Czech investment group PPF, headed by Petr Kellner, has confirmed its interest in bidding in the upcoming 4G mobile licence auction in Slovakia, which is set to take place by the end of this year. As reported by Slovak newspaper eTrend, the group’s subsidiary PPF Mobile Services (PPFMS) made clear its intention to become the country’s fourth mobile operator in its published contribution to a public consultation on the auction held by the Slovak telecoms regulator, in which it stated: ‘PPFMS considers the upcoming auction of frequencies and the associated onset of 4G LTE technology as very attractive in the medium to long term, probably the only real opportunity to enter the market.’ In the consultation PPFMS also argued that new entrants should be allowed favourable terms in the licence auction, but the Telecommunications Office of the Slovak Republic (TU SR) did not agree, in the interests of a level playing field and preventing any restriction of the existing operators’ mobile broadband network development plans. PPFMS is also aiming to achieve economies of scale by gaining a 4G licence in the neighbouring Czech Republic.
Also taking part in the TU SR’s consultation alongside existing cellcos Slovak Telekom, Orange and O2 were other prospective new entrants – DVB-T transmission network operator Towercom, cable TV/internet provider Satro and broadband operator SWAN. Towercom described itself in its consultation submissions as ‘a serious candidate to enter the market of mobile services’, while according to eTrend the TV broadcasting infrastructure provider’s approach to the auction so far has suggested it is considering a wholesale mobile services operating model. Regarding SWAN, the paper gave the opinion that the frequency block starting price ‘is considered too high’ for the local broadband provider, while the article also implied that Satro’s motivation in the consultation process was ‘primarily to protect its business MMDS wireless services’, which operate in the 2.6GHz frequency band – a range it is being forced to vacate for 4G mobile services, with a transition date of 31 December 2014 set by the regulator. eTrend added that further interest in the auction from a prospective US-based bidder, VelaTel (active in eastern European wireless broadband markets), appeared to have ‘cooled’, as it did not take part in the consultation, while neither did Vietnamese group Viettel – which had expressed interest in obtaining an LTE licence in Slovakia in August 2011, an ambition that it reiterated in March 2012, according to TeleGeography.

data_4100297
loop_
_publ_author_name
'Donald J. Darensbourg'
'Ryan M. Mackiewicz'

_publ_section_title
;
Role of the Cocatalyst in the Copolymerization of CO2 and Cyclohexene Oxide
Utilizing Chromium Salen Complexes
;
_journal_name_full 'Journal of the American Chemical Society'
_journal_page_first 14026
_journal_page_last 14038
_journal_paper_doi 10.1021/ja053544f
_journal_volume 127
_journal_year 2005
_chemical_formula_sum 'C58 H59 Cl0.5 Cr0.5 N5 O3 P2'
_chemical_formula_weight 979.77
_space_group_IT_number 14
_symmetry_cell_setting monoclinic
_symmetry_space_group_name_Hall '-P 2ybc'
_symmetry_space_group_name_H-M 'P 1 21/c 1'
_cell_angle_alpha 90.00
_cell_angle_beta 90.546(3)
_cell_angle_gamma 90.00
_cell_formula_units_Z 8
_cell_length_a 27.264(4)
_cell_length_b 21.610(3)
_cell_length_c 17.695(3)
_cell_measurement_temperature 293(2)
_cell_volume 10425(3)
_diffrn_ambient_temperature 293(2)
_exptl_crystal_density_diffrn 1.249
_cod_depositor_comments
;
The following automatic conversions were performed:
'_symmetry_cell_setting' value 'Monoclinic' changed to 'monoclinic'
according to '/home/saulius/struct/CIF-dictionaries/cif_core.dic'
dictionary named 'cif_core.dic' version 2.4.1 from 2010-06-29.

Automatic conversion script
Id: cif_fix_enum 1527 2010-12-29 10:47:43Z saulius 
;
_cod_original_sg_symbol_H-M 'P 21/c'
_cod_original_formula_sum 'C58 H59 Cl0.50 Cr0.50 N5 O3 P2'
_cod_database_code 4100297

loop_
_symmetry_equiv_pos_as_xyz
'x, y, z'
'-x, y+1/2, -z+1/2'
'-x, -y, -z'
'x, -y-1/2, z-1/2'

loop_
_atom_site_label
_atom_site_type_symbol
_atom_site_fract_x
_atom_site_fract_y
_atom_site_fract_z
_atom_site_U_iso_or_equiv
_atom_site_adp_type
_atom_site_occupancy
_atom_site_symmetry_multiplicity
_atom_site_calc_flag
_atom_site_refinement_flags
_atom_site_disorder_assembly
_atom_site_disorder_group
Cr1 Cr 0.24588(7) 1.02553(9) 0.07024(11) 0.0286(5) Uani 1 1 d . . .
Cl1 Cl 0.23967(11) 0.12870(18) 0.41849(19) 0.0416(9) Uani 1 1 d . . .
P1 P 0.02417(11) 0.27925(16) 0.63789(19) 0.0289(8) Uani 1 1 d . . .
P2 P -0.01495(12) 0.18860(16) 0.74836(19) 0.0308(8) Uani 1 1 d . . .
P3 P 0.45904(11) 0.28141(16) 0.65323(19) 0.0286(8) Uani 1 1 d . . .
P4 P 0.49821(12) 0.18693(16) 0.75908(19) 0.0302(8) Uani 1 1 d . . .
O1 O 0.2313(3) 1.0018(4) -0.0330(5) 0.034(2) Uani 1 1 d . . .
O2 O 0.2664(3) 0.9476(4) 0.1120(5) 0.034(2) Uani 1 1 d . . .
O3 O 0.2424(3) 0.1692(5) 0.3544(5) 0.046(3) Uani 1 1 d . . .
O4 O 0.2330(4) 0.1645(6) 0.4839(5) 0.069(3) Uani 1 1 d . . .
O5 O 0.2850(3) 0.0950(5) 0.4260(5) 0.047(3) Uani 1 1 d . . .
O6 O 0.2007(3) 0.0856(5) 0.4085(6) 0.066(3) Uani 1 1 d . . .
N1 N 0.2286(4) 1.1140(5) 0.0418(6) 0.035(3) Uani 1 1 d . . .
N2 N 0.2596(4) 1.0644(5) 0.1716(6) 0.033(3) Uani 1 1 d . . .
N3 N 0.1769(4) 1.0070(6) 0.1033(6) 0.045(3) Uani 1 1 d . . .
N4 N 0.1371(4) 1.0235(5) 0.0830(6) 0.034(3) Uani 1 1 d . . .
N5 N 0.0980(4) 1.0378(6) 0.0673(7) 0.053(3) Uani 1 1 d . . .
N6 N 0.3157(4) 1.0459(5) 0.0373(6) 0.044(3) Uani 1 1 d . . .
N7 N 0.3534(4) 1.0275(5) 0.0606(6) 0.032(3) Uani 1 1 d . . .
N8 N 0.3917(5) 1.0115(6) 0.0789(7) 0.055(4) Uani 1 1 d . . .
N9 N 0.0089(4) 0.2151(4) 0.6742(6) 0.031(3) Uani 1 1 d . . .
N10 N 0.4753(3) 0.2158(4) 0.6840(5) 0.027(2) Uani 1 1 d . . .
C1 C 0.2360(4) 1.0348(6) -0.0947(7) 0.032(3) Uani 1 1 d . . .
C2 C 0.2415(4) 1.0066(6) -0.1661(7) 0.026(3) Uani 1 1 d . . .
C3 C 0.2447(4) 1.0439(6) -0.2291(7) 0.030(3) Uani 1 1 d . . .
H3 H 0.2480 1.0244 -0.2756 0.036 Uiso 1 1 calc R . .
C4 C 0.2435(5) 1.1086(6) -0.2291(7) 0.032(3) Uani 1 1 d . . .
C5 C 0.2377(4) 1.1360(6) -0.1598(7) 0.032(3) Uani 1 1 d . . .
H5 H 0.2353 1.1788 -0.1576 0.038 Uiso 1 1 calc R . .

As a result of the public consultation, the TU SR has altered some of the terms of the upcoming 4G licence auction, including the compulsory terms of national network roaming to be provided by licensees. Having previously proposed that an existing 2G network operator should offer national roaming facilities to a new entrant for ten years, the regulator cut this time period roughly in half, deciding that roaming provision was compulsory until 31 December 2018, by which date a new 4G licence winner is expected to cover 50% of the population with its own network. Additionally, previously proposed commitments for providing certain regulated wholesale services have been removed from the licensing terms; consequently, wholesale terms with prospective 4G mobile virtual network operators (MVNOs) will be negotiated on a purely commercial basis without regulatory intervention. Under the current auction terms, the sale of 4G frequencies is expected to raise at least EUR142 million (USD189 million).